"The United States Army platoon that the POV Billy Cox served in has a connection to the Brooklyn Dodgers/Los Angeles Dodgers"

"The two researchers also have a connection to the Brooklyn Dodgers"
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Old 08-30-2019, 09:11 AM
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Thanks again. I take it that the alien invaders, the Roxolani, are not included -- one assumes that they don't have baseball on their home-world . Though I recall that in Worldwar, Harry has instances of "Lizard" aliens -- POWs and / or voluntary dwellers in human territory -- playing baseball, to which they seem naturally well-suited.
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Old 08-30-2019, 10:31 PM
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Originally Posted by Sangahyando View Post
(snip)

Most interesting about Chadwick -- a new figure to me -- thank you. It's always struck me that baseball resembles cricket, more than any other sport in the world of which I'm aware: "cross-fertilization" between the sports via Chadwick, which you describe, is of much interest. Cricket's 19th-century popularity in the US, initially surprised me (we tend to think that it's too crazy a game to appeal to anyone other than the English !); but there popped up in my memory, a passing reference in George MacDonald Fraser's Flashman and the Redskins: Flashy mentions that one of the "supporting cast" in Custer's disastrous 1876 campaign (Benteen?) was a cricket fan.
Yes. Hard to believe, but the first cricket international match was between the U.S. and Canada, in 1844. The first English eleven to make an international tour came to North America in 1859.

Years ago, I worked with a man who had played high-level amateur (and possibly pro, if memory serves) cricket in Barbados. One night while cleaning up, he explained the game to me. I came away thinking that the only fundamental, important difference between baseball and cricket was which aspect of the game dominated: batting in cricket, pitching in baseball. Otherwise, the sports are essentially identical, in all but superficial ways. For example, like cricket fielders, baseball fielders are permitted to place themselves anywhere on the field they choose (with the exception of the pitcher and the catcher). A century and a half of experience has shown that the general placement of fielders - a man on each base, a shortstop between second and third, and an outfielder in each field - is the most effective defense, but there's no rule saying the players must take those positions. And even in a game, you'll see the infielders line up in different spots, depending on the batter.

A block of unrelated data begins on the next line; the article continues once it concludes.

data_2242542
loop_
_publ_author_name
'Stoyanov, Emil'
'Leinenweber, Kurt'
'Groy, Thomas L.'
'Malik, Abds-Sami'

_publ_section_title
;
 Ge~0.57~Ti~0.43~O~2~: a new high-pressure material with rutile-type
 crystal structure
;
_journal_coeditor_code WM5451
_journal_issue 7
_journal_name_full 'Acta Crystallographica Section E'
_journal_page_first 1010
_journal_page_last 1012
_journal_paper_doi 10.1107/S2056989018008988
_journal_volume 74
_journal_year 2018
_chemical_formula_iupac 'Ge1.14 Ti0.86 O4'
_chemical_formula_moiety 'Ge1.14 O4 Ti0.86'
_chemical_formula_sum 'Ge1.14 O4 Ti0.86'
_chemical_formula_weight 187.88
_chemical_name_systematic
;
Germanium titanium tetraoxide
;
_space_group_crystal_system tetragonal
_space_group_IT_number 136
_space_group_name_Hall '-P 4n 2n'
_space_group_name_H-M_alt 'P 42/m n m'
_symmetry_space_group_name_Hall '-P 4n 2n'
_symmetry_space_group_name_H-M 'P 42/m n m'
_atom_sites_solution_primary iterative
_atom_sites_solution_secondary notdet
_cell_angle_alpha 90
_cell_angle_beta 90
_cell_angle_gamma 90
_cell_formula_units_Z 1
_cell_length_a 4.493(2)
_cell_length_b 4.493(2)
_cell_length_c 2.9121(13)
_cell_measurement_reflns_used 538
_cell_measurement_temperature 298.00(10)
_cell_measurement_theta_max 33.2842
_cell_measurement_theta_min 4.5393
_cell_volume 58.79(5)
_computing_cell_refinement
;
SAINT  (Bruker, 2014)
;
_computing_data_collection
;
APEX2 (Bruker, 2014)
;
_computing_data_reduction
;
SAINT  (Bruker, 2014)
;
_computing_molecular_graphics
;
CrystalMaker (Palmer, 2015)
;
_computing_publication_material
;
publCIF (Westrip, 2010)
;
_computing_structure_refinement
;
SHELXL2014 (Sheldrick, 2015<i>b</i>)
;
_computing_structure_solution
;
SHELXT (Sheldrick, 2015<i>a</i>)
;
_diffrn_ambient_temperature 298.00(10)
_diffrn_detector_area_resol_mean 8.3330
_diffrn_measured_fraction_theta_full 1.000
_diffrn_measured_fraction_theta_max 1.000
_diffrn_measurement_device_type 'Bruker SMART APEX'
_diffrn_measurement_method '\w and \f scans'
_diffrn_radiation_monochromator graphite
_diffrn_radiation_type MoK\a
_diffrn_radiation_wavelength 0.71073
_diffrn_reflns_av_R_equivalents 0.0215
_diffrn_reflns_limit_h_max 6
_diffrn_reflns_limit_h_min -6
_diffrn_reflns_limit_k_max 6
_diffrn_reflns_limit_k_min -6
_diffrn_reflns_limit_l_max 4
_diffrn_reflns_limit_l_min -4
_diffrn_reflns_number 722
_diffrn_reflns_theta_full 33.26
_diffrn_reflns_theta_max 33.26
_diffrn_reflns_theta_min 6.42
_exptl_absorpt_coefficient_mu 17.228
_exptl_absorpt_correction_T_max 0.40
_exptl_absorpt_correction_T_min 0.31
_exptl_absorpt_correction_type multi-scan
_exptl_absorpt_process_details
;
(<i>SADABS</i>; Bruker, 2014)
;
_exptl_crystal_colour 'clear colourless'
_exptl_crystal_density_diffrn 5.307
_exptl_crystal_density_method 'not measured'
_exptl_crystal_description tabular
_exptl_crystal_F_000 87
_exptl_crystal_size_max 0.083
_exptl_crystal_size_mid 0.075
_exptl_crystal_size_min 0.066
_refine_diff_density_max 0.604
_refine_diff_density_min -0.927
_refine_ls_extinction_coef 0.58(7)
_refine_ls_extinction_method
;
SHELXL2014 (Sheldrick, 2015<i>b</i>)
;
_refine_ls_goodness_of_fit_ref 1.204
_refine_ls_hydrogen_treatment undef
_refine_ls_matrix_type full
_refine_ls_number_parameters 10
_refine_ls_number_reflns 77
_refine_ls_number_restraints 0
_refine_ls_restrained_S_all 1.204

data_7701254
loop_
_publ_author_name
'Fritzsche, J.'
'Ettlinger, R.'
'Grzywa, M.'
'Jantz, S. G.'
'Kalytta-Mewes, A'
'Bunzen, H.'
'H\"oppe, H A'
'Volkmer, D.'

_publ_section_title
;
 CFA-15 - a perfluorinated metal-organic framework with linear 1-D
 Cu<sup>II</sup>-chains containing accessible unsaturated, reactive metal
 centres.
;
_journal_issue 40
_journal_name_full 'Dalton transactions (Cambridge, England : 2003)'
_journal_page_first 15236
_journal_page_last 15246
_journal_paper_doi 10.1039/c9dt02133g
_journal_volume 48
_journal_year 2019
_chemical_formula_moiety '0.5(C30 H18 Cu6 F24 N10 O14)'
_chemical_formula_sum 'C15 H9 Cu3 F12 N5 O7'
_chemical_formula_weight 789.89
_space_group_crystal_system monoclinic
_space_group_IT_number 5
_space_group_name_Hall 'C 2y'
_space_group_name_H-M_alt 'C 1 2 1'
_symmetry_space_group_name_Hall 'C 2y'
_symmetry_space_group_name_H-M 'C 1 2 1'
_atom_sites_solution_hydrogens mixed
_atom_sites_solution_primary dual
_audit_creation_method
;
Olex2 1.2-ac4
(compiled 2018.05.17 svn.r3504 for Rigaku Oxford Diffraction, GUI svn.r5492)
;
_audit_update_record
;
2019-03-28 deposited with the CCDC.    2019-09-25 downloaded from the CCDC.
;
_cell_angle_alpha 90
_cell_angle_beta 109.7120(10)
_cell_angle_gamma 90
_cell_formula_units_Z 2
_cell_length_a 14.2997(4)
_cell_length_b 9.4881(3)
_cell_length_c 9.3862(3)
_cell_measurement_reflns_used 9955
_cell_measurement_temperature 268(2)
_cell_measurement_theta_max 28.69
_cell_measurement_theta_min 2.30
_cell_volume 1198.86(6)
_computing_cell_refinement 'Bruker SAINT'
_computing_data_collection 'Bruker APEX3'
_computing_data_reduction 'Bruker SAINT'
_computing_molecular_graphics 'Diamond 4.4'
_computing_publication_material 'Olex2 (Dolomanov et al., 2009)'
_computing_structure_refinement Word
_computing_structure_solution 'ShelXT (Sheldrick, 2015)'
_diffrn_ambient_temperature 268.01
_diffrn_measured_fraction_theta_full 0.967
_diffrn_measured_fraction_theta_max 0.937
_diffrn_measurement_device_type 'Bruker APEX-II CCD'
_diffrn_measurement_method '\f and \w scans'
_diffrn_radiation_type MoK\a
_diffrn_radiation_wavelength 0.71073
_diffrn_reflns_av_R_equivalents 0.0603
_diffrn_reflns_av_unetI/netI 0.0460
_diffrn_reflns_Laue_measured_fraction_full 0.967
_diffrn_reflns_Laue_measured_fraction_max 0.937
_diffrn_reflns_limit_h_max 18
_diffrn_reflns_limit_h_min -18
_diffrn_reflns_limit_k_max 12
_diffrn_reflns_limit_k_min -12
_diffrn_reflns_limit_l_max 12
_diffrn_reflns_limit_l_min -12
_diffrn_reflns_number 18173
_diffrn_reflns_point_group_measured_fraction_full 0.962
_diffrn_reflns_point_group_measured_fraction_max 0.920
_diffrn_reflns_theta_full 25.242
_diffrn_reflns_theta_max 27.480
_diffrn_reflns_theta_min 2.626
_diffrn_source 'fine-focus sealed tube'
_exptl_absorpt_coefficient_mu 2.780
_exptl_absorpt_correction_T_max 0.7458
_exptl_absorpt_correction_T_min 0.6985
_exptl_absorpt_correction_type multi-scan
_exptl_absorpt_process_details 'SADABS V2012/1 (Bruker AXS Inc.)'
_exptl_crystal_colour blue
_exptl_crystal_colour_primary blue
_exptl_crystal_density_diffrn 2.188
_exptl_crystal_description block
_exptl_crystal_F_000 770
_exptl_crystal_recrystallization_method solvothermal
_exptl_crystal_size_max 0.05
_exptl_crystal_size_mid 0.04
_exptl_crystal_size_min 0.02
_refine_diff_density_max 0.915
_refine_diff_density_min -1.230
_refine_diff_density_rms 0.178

Cricket has spin bowlers, who rely on making the ball move in a deceptive manner, and fast bowlers, who overwhelm with speed; in baseball, this is the difference between "control" and "power" pitchers.

In cricket, a ball hit over the boundary is an automatic six runs; in baseball, a ball hit over the fence is automatically one to four runs, depending on the number of batters on base.

According to my friend, the two sports even have a similar pitching/bowling strategy; one ball aimed high and close to the batter/batsman, to shake him up, then the next lower and farther away (in baseball, called "high and tight, then low and away".)

As I said, the only fundamental difference I could see was that baseball is weighted to pitching, whereas cricket is weighted to batting.The fact that in cricket, a leg before wicket results in dismissal of the batsman, where the result of the baseball equivalent, a hit batsman, is a free base, I think demonstrates this difference. I suspect the dominance of pitching in baseball derives from the fact that a round bat hitting a round ball has a much smaller "sweet spot", that will result in a hit, compared to a flat, rectangular bat that has three faces with which to hit the ball*. Cue the argument about which is harder, hitting in cricket or hitting in baseball.

TL;DR, after listening to my Barbadian friend's explanation, I was able on a subsequent visit to New Zealand to watch and understand a match between the Black Hats and Pakistan, based both on his exegesis and my own knowledge of baseball. Of course, this was twenty or so years ago, and I'm sure I've misremembered or misunderstood things. This being the SDMB, a cricket or baseball expert will be along directly, to correct anything I've gotten wrong.

Quote:
Originally Posted by Sanghayando
Very true -- that was just me wondering re Doubleday (assuming his actually playing his attributed role in "our time-line"), from my point of view outside the SV universe. (Memo to self -- get out more ?)
Albert Spalding, the sporting goods merchant and former pitcher, who organized the National League and chaired a commission investigating the history of baseball, essentially made up the story of Abner Doubleday having invented the game. There's no evidence that he had anything whatsoever to do with the foundation of the sport.

*Lest anyone think I'm biased, being an American, I'll say that fielding is a lot harder in cricket, where players make acrobatic catches without big leather gloves, which impresses me no end.

Last edited by Slow Moving Vehicle; 08-30-2019 at 10:32 PM.